I have been using PHP for quie a while. I first learnt PHP 4 when I was 18-19, building a dynamic art gallery type site for my drawing attempts. I thought it was wonderful that I could programmatically display new images without having to update the HTML file. I also used PHP for my final year project in university, and by the time I graduated, I was quite proficient in it.
However, as I slowly got more and more interested in programming, and the principles of programming, I learn more and more languages, and learnt OOP practices that I never applied to PHP, simply because I was self taught, and at the time PHP wasn’t pushing itself as an OOP language.
However, times change, and the PHP community tends to push the fact that PHP is an OOP language. Firstly, this isn’t entirely accurate. PHP is a language that supports OOP, however it isn’t an OOP language. There is no string object – I cannot take a substring of a string by calling a method on the string variable. Instead I must use a global function substr() to do it. That’s not OOP, it’s procedural wrapped in OOP.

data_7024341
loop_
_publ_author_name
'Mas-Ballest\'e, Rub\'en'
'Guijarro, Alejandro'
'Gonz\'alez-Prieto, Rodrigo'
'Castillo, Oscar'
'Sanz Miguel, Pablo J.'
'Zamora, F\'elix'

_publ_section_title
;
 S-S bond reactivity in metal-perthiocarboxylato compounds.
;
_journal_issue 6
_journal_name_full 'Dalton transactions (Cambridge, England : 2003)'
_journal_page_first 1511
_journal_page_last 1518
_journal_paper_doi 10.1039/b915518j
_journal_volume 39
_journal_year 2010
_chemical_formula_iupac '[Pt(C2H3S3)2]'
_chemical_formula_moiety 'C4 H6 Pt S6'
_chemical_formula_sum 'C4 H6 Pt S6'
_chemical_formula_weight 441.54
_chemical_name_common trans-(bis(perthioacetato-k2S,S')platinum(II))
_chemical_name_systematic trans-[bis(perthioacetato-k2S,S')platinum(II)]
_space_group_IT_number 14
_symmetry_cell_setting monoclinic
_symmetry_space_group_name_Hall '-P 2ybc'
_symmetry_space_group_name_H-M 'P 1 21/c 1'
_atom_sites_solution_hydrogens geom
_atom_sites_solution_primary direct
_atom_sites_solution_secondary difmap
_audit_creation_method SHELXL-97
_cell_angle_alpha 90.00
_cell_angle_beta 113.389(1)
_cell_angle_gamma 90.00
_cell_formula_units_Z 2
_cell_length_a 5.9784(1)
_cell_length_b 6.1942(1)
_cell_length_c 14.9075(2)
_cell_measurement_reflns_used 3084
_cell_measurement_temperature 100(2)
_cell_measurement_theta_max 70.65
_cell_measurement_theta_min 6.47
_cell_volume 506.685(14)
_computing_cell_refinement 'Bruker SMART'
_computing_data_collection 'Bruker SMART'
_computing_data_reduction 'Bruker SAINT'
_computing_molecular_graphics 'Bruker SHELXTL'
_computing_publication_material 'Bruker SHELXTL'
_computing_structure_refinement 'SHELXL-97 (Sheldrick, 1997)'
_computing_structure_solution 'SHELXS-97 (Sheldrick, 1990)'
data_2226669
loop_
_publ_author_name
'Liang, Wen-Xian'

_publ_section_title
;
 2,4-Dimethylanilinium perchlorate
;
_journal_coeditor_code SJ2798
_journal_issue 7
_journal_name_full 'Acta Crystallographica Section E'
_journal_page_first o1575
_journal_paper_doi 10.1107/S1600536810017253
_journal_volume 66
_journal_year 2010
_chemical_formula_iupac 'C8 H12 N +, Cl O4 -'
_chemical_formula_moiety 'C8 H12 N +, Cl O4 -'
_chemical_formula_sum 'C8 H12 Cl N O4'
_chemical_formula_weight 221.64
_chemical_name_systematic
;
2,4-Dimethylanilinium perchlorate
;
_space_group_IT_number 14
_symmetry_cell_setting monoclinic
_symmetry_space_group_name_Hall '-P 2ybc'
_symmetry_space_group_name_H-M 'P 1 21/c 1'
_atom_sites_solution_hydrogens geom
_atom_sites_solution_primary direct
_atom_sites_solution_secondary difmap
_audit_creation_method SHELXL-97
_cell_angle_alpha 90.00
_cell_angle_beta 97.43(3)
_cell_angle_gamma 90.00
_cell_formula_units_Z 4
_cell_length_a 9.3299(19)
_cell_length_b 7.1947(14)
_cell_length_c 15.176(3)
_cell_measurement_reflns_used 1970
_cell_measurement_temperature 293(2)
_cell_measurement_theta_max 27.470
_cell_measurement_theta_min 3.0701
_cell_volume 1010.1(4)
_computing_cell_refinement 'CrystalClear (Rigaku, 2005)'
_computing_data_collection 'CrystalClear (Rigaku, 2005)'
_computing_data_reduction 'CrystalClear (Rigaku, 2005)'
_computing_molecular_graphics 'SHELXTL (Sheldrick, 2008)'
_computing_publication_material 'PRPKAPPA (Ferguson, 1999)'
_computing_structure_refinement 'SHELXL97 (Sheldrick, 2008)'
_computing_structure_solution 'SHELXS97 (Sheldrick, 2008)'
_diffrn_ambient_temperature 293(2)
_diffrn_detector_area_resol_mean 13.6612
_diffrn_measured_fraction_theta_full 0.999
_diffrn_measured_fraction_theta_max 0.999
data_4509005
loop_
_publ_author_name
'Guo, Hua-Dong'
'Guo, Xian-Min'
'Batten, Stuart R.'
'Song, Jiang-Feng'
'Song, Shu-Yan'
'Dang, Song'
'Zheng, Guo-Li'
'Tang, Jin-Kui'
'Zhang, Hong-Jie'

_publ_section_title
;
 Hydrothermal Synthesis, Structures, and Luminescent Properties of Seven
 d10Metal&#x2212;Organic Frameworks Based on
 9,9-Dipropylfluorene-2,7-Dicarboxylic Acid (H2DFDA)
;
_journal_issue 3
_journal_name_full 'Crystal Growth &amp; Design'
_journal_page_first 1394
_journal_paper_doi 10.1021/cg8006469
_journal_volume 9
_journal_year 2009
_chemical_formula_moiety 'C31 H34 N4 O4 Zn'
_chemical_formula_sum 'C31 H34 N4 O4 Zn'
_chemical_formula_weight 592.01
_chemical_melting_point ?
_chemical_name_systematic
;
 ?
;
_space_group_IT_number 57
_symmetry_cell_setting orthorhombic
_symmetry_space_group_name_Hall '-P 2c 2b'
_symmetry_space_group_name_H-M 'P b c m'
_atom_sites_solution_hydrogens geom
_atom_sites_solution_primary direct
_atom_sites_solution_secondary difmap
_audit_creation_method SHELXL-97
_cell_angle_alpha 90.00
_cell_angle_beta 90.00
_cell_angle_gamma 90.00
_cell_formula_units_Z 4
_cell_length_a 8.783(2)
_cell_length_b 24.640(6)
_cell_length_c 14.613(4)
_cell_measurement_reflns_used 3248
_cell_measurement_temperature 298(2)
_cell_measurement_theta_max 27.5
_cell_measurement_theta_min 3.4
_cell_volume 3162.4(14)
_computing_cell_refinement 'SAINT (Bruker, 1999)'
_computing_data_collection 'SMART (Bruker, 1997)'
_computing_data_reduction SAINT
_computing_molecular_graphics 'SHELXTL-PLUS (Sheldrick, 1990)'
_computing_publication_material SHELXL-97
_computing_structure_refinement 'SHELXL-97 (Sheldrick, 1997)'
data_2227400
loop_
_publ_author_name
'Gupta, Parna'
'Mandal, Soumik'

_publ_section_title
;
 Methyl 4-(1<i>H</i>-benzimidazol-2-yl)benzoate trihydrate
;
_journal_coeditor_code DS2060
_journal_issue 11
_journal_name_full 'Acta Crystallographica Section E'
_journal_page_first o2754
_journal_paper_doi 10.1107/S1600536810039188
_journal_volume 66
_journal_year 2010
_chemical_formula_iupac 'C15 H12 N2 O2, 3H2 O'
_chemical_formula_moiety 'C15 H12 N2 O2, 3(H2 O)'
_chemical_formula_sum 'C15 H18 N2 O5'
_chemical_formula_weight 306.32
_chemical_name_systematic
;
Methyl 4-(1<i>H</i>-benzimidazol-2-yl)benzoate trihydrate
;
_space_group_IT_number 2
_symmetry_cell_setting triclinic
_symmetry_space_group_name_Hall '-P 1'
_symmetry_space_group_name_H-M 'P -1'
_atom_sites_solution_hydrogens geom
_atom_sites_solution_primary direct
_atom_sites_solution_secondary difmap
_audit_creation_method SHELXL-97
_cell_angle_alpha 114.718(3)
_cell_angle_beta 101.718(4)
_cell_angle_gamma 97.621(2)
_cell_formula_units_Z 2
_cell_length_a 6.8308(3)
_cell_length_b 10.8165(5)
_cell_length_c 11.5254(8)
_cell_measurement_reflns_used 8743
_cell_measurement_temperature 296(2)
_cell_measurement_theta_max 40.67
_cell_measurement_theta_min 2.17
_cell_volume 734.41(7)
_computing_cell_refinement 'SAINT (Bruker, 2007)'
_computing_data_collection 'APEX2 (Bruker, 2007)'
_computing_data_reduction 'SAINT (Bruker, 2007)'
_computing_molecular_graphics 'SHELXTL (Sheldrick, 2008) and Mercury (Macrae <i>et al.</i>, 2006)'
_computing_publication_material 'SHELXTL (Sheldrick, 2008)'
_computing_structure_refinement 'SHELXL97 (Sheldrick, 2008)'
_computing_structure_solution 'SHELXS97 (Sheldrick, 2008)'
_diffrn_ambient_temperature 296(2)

However, PHP does support OOP. You can define custom classes, you can create objects and you can call methods on that object. In a hostile world full of more OOP languages like Ruby and Python that are gaining traction in the web development world, PHP must push more and more it’s OOP support. If you talk with serious developers in the world of PHP, they will insist that although PHP is not inherently an OOP language, it’s close enough.
Today I found out that from PHP has introduced in PHP 5.3 the GOTO statement.
For those of you who are unaware of the specifics of the GOTO function, this post, also the post that I learnt this fact from, outlines it. While experienced programmers know enough to avoid the GOTO statement, new programmers may not, and PHP can be abused enough already without the GOTO statement.
So, what is it PHP? Are you an OOP language, or are you procedural? The PHP community pushes it’s support for OOP, and then it introduces a control statement that characterises the worst of procedural code. PHP needs to clarify it’s future as a language, and decide whether to push itself as an OOP language or as a procedural language.